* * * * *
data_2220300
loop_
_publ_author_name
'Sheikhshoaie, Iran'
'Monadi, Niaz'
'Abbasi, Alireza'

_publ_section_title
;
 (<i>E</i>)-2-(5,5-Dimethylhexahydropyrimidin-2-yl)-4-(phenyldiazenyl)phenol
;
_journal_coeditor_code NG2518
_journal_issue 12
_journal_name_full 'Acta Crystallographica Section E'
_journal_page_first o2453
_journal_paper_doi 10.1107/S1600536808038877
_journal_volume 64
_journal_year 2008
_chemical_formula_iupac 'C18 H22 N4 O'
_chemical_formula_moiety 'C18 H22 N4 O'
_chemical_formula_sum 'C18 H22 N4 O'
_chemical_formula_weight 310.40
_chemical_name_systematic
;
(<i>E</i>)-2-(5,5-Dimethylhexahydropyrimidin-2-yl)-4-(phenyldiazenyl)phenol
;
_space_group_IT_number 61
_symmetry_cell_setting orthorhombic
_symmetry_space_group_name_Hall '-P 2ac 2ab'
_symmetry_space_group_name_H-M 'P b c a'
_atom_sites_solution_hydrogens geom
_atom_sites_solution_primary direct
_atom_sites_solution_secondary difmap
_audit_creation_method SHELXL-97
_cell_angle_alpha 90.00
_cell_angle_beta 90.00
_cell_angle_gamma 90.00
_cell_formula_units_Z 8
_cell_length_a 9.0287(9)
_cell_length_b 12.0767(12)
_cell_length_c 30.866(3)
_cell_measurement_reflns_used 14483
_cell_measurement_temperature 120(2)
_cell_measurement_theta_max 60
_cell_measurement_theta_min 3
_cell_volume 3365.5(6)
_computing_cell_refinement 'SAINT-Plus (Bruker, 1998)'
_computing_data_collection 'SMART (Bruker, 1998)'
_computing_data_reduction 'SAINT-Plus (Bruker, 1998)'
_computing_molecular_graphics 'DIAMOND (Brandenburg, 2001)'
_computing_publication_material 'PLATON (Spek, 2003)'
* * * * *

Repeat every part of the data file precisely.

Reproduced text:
data_2220300
loop_
_publ_author_name
'Sheikhshoaie, Iran'
'Monadi, Niaz'
'Abbasi, Alireza'

_publ_section_title
;
 (<i>E</i>)-2-(5,5-Dimethylhexahydropyrimidin-2-yl)-4-(phenyldiazenyl)phenol
;
_journal_coeditor_code NG2518
_journal_issue 12
_journal_name_full 'Acta Crystallographica Section E'
_journal_page_first o2453
_journal_paper_doi 10.1107/S1600536808038877
_journal_volume 64
_journal_year 2008
_chemical_formula_iupac 'C18 H22 N4 O'
_chemical_formula_moiety 'C18 H22 N4 O'
_chemical_formula_sum 'C18 H22 N4 O'
_chemical_formula_weight 310.40
_chemical_name_systematic
;
(<i>E</i>)-2-(5,5-Dimethylhexahydropyrimidin-2-yl)-4-(phenyldiazenyl)phenol
;
_space_group_IT_number 61
_symmetry_cell_setting orthorhombic
_symmetry_space_group_name_Hall '-P 2ac 2ab'
_symmetry_space_group_name_H-M 'P b c a'
_atom_sites_solution_hydrogens geom
_atom_sites_solution_primary direct
_atom_sites_solution_secondary difmap
_audit_creation_method SHELXL-97
_cell_angle_alpha 90.00
_cell_angle_beta 90.00
_cell_angle_gamma 90.00
_cell_formula_units_Z 8
_cell_length_a 9.0287(9)
_cell_length_b 12.0767(12)
_cell_length_c 30.866(3)
_cell_measurement_reflns_used 14483
_cell_measurement_temperature 120(2)
_cell_measurement_theta_max 60
_cell_measurement_theta_min 3
_cell_volume 3365.5(6)
_computing_cell_refinement 'SAINT-Plus (Bruker, 1998)'
_computing_data_collection 'SMART (Bruker, 1998)'
_computing_data_reduction 'SAINT-Plus (Bruker, 1998)'
_computing_molecular_graphics 'DIAMOND (Brandenburg, 2001)'
_computing_publication_material 'PLATON (Spek, 2003)'